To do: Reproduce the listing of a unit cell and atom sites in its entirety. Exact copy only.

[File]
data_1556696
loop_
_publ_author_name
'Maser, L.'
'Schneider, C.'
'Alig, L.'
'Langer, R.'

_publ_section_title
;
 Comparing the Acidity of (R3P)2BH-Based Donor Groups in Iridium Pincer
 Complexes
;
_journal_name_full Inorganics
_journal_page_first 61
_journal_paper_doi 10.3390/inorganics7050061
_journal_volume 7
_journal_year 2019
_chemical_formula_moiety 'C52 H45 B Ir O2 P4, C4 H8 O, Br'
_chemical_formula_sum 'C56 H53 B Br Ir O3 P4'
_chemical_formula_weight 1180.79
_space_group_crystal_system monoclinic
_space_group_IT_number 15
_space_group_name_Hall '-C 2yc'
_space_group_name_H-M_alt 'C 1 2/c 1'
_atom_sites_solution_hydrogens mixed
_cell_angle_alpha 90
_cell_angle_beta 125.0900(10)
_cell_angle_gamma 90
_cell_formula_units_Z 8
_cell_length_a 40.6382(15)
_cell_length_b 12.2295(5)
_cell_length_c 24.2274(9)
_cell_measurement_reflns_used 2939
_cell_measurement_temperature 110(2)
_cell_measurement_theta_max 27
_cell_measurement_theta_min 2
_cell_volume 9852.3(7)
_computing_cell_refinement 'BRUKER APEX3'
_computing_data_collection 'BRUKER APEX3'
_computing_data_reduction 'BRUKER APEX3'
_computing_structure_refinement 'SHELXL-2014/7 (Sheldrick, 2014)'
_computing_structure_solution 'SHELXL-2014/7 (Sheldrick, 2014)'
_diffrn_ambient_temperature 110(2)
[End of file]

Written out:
data_1556696
loop_
_publ_author_name
'Maser, L.'
'Schneider, C.'
'Alig, L.'
'Langer, R.'

_publ_section_title
;
 Comparing the Acidity of (R3P)2BH-Based Donor Groups in Iridium Pincer
 Complexes
;
_journal_name_full Inorganics
_journal_page_first 61
_journal_paper_doi 10.3390/inorganics7050061
_journal_volume 7
_journal_year 2019
_chemical_formula_moiety 'C52 H45 B Ir O2 P4, C4 H8 O, Br'
_chemical_formula_sum 'C56 H53 B Br Ir O3 P4'
_chemical_formula_weight 1180.79
_space_group_crystal_system monoclinic
_space_group_IT_number 15
_space_group_name_Hall '-C 2yc'
_space_group_name_H-M_alt 'C 1 2/c 1'
_atom_sites_solution_hydrogens mixed
_cell_angle_alpha 90
_cell_angle_beta 125.0900(10)
_cell_angle_gamma 90
_cell_formula_units_Z 8
_cell_length_a 40.6382(15)
_cell_length_b 12.2295(5)
_cell_length_c 24.2274(9)
_cell_measurement_reflns_used 2939
_cell_measurement_temperature 110(2)
_cell_measurement_theta_max 27
_cell_measurement_theta_min 2
_cell_volume 9852.3(7)
_computing_cell_refinement 'BRUKER APEX3'
_computing_data_collection 'BRUKER APEX3'
_computing_data_reduction 'BRUKER APEX3'
_computing_structure_refinement 'SHELXL-2014/7 (Sheldrick, 2014)'
_computing_structure_solution 'SHELXL-2014/7 (Sheldrick, 2014)'
_diffrn_ambient_temperature 110(2)